The first Global School Play Day for pupils around the world took place in 2015; 2019 was the 5th year and over 385,000 pupils from 58 nations took part. According to the GSPD website this is the culmination of ‘The grassroots effort created by educators in support of unstructured playtime for students around the world’.
Peter Grey from Boston College, Massachusetts, says there has been a general decline in play, which is of concern as play is extremely important in teaching children to be self-controlled and self-directed. His research reveals that with this decline in play there is evidence of a direct linear correlation to an increase in anxiety and depression. Peter says play is where children can learn to solve their problems, taking control of their lives. Play is where they learn joy, to get along with their peers and to seek other points of view. Play is by definition creative, innovative and healing.
The simple fundamental premise behind Global School Play Day is to have no screens, no structure (other than essential supervision in the school environment) and to play all day long.
LEH Junior School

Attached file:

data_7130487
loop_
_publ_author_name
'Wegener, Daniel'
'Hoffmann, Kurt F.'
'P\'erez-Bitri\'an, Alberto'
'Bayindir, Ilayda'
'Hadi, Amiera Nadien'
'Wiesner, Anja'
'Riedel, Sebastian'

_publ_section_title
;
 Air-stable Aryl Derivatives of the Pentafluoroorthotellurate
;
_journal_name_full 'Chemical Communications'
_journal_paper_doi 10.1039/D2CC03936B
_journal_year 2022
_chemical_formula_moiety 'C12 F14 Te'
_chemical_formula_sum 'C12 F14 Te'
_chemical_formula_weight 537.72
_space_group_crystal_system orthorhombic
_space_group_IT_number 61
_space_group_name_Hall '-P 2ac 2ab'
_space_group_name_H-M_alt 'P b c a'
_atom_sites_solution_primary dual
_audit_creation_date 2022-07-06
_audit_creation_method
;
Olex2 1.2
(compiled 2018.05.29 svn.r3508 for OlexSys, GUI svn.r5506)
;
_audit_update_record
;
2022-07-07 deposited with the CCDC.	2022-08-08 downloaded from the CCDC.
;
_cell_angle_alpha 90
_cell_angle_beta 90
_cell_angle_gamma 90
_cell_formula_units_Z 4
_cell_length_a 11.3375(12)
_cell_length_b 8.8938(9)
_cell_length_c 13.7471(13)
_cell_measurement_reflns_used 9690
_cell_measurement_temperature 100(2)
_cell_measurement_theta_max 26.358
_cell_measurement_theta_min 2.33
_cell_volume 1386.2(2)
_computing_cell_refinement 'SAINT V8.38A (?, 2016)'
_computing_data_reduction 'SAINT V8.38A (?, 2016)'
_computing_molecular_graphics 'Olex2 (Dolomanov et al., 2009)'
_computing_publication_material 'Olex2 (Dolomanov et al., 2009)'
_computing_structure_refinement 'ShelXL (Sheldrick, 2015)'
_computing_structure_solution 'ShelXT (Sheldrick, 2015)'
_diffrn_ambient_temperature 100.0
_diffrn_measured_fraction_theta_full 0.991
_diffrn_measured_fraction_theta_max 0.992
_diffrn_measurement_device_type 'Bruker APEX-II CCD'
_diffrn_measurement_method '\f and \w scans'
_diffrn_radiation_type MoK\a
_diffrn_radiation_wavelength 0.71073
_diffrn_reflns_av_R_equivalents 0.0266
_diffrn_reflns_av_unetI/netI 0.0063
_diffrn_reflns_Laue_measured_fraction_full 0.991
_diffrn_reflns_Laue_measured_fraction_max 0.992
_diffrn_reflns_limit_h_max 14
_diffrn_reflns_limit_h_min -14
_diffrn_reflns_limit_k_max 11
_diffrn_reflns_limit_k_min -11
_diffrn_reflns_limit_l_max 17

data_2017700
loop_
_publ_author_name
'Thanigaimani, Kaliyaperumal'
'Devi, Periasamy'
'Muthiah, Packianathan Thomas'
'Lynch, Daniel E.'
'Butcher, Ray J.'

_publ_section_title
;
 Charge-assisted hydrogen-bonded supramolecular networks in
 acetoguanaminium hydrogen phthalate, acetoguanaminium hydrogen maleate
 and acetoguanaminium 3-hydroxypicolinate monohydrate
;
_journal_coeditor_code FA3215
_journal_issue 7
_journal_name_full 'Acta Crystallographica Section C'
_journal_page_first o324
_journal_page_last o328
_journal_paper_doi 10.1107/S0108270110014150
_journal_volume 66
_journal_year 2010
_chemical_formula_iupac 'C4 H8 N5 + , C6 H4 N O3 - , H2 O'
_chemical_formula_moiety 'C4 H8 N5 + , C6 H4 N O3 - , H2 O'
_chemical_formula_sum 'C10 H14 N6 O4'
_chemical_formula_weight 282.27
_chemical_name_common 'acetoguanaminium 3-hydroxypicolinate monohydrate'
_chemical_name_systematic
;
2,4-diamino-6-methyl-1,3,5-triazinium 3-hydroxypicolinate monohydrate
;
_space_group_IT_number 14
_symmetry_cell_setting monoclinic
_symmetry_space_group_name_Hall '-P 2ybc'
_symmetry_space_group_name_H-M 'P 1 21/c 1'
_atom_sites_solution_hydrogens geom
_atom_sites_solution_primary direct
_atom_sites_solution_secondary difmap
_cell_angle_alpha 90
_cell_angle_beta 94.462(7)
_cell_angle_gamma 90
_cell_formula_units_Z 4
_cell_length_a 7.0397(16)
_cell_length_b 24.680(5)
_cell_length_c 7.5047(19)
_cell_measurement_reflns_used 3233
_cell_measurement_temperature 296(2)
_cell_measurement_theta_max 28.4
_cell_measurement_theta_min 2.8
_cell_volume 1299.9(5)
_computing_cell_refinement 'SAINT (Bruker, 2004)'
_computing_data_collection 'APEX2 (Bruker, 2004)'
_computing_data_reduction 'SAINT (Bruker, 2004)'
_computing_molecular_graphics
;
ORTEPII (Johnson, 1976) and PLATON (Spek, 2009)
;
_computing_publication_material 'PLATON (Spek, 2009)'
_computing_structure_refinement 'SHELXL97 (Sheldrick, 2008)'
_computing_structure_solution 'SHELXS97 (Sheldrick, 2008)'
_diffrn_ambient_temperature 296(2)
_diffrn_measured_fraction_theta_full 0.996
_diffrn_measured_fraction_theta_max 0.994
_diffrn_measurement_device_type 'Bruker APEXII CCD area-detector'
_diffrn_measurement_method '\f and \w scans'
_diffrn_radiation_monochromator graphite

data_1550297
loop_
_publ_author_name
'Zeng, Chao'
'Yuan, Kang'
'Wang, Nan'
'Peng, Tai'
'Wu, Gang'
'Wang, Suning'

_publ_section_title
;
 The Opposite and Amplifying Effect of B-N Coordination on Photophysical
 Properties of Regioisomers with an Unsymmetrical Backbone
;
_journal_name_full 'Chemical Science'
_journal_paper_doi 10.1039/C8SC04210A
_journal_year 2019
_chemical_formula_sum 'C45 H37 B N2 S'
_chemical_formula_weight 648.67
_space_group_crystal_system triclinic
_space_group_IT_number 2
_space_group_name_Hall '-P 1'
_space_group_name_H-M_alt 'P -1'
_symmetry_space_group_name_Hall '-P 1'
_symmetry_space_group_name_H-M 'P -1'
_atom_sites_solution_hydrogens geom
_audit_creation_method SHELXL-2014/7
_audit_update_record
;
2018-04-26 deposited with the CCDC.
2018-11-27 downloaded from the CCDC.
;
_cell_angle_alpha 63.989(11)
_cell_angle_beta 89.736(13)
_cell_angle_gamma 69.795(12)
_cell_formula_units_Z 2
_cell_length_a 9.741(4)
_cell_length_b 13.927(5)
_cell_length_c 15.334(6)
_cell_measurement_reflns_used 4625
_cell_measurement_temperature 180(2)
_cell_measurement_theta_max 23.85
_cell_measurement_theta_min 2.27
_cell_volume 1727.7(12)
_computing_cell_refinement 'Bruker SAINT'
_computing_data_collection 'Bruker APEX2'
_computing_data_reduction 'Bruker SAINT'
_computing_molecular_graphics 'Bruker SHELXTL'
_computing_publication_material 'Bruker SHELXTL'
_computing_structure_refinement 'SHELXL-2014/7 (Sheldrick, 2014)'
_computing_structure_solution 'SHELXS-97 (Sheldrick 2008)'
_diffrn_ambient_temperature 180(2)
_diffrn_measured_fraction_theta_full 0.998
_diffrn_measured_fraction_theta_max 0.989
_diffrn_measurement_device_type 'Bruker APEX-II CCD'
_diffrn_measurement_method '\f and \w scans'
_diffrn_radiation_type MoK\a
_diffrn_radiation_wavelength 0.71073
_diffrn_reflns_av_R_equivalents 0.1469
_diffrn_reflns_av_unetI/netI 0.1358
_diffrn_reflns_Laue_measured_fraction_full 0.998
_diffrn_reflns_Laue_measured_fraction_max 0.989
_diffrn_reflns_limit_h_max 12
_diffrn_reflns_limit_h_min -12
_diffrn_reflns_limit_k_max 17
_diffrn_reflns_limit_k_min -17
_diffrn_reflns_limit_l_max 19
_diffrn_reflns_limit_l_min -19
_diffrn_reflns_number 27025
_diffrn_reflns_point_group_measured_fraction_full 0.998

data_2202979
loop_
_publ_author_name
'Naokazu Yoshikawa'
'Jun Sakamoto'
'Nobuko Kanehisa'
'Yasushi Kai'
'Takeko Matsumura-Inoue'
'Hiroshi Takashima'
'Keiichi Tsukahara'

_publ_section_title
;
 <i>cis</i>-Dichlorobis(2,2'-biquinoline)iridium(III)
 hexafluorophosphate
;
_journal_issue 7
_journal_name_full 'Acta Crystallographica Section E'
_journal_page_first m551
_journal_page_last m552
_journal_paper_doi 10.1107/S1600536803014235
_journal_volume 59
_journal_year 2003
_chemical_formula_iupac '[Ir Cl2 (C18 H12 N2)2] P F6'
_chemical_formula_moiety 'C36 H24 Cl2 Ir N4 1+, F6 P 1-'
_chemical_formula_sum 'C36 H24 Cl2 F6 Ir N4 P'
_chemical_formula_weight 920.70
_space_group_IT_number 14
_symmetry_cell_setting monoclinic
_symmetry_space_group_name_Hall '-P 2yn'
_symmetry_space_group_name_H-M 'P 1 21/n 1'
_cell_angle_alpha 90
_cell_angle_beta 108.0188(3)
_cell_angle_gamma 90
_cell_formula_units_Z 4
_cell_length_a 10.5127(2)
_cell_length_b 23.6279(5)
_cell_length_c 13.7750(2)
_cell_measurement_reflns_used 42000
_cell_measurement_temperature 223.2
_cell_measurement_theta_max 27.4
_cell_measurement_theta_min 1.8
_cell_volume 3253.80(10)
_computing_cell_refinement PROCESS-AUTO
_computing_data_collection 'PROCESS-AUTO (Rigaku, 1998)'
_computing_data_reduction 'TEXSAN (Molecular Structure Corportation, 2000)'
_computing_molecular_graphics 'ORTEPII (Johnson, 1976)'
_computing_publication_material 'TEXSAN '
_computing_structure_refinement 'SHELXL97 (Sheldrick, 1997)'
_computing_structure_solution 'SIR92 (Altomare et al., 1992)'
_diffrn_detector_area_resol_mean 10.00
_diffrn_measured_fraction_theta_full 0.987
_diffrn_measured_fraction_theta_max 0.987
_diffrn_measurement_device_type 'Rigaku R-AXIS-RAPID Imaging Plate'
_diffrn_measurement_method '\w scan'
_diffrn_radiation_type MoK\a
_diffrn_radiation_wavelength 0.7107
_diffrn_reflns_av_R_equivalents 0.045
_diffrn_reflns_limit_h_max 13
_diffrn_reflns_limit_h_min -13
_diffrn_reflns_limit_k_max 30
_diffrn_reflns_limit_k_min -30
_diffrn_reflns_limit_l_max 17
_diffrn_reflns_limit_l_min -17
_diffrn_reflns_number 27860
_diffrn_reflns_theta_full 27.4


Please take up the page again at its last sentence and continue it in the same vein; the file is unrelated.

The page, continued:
This year Global Play Day fell on Tuesday 5th February, and at LEH Junior School we decided to bring our participation forward to Friday 1st February. We turned off the computers, docked the iPads in the charging cupboards, then got out play dough, Lego, k’nex, board games and packs of cards. As in 2018 all timetabled lessons for the Friday afternoon were cancelled. The girls were split into House Buddy groups so that they could develop their buddy bonds and play with girls from other years. All our teachers were committed to the afternoon and several reported enjoying the therapeutic benefits of the play dough as much as the children.
If you were a visitor to our school that afternoon, you would have heard laughter and excitement from lively children as they circulated between rooms, talking and sharing their ideas. Everyone had a wonderful time and we are greatly looking forward to participating again next year.
By Mrs Allden – Teacher of Computing